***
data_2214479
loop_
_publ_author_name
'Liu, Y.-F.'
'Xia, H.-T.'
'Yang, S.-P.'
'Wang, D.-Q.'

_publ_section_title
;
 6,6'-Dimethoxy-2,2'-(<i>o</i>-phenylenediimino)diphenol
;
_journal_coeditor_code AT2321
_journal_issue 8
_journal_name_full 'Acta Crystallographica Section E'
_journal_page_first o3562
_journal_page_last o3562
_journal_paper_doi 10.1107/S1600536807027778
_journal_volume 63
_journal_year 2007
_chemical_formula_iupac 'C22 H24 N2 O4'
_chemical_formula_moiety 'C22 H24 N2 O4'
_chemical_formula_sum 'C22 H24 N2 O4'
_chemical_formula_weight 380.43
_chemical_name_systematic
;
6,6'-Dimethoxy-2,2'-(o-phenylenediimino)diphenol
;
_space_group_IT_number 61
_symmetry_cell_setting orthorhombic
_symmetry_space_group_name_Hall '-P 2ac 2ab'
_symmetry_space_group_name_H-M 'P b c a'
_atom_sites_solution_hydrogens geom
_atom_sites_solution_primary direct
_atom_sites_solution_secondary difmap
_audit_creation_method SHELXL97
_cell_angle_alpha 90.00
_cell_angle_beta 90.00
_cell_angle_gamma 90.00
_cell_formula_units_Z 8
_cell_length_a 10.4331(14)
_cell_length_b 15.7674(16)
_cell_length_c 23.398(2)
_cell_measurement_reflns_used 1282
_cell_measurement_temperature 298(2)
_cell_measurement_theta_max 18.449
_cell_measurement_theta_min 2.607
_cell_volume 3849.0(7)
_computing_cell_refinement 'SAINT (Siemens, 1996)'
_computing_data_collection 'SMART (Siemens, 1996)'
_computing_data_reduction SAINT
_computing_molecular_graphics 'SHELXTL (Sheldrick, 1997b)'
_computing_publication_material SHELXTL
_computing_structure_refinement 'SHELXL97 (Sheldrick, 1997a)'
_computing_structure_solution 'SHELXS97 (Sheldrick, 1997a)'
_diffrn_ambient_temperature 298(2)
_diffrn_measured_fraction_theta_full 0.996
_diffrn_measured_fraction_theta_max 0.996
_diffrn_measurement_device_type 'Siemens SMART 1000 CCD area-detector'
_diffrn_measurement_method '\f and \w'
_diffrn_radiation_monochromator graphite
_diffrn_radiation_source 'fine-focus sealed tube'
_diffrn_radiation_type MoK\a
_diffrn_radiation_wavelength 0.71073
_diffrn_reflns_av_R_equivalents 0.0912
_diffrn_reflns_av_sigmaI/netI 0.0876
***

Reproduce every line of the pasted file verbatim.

data_2214479
loop_
_publ_author_name
'Liu, Y.-F.'
'Xia, H.-T.'
'Yang, S.-P.'
'Wang, D.-Q.'

_publ_section_title
;
 6,6'-Dimethoxy-2,2'-(<i>o</i>-phenylenediimino)diphenol
;
_journal_coeditor_code AT2321
_journal_issue 8
_journal_name_full 'Acta Crystallographica Section E'
_journal_page_first o3562
_journal_page_last o3562
_journal_paper_doi 10.1107/S1600536807027778
_journal_volume 63
_journal_year 2007
_chemical_formula_iupac 'C22 H24 N2 O4'
_chemical_formula_moiety 'C22 H24 N2 O4'
_chemical_formula_sum 'C22 H24 N2 O4'
_chemical_formula_weight 380.43
_chemical_name_systematic
;
6,6'-Dimethoxy-2,2'-(o-phenylenediimino)diphenol
;
_space_group_IT_number 61
_symmetry_cell_setting orthorhombic
_symmetry_space_group_name_Hall '-P 2ac 2ab'
_symmetry_space_group_name_H-M 'P b c a'
_atom_sites_solution_hydrogens geom
_atom_sites_solution_primary direct
_atom_sites_solution_secondary difmap
_audit_creation_method SHELXL97
_cell_angle_alpha 90.00
_cell_angle_beta 90.00
_cell_angle_gamma 90.00
_cell_formula_units_Z 8
_cell_length_a 10.4331(14)
_cell_length_b 15.7674(16)
_cell_length_c 23.398(2)
_cell_measurement_reflns_used 1282
_cell_measurement_temperature 298(2)
_cell_measurement_theta_max 18.449
_cell_measurement_theta_min 2.607
_cell_volume 3849.0(7)
_computing_cell_refinement 'SAINT (Siemens, 1996)'
_computing_data_collection 'SMART (Siemens, 1996)'
_computing_data_reduction SAINT
_computing_molecular_graphics 'SHELXTL (Sheldrick, 1997b)'
_computing_publication_material SHELXTL
_computing_structure_refinement 'SHELXL97 (Sheldrick, 1997a)'
_computing_structure_solution 'SHELXS97 (Sheldrick, 1997a)'
_diffrn_ambient_temperature 298(2)
_diffrn_measured_fraction_theta_full 0.996
_diffrn_measured_fraction_theta_max 0.996
_diffrn_measurement_device_type 'Siemens SMART 1000 CCD area-detector'
_diffrn_measurement_method '\f and \w'
_diffrn_radiation_monochromator graphite
_diffrn_radiation_source 'fine-focus sealed tube'
_diffrn_radiation_type MoK\a
_diffrn_radiation_wavelength 0.71073
_diffrn_reflns_av_R_equivalents 0.0912
_diffrn_reflns_av_sigmaI/netI 0.0876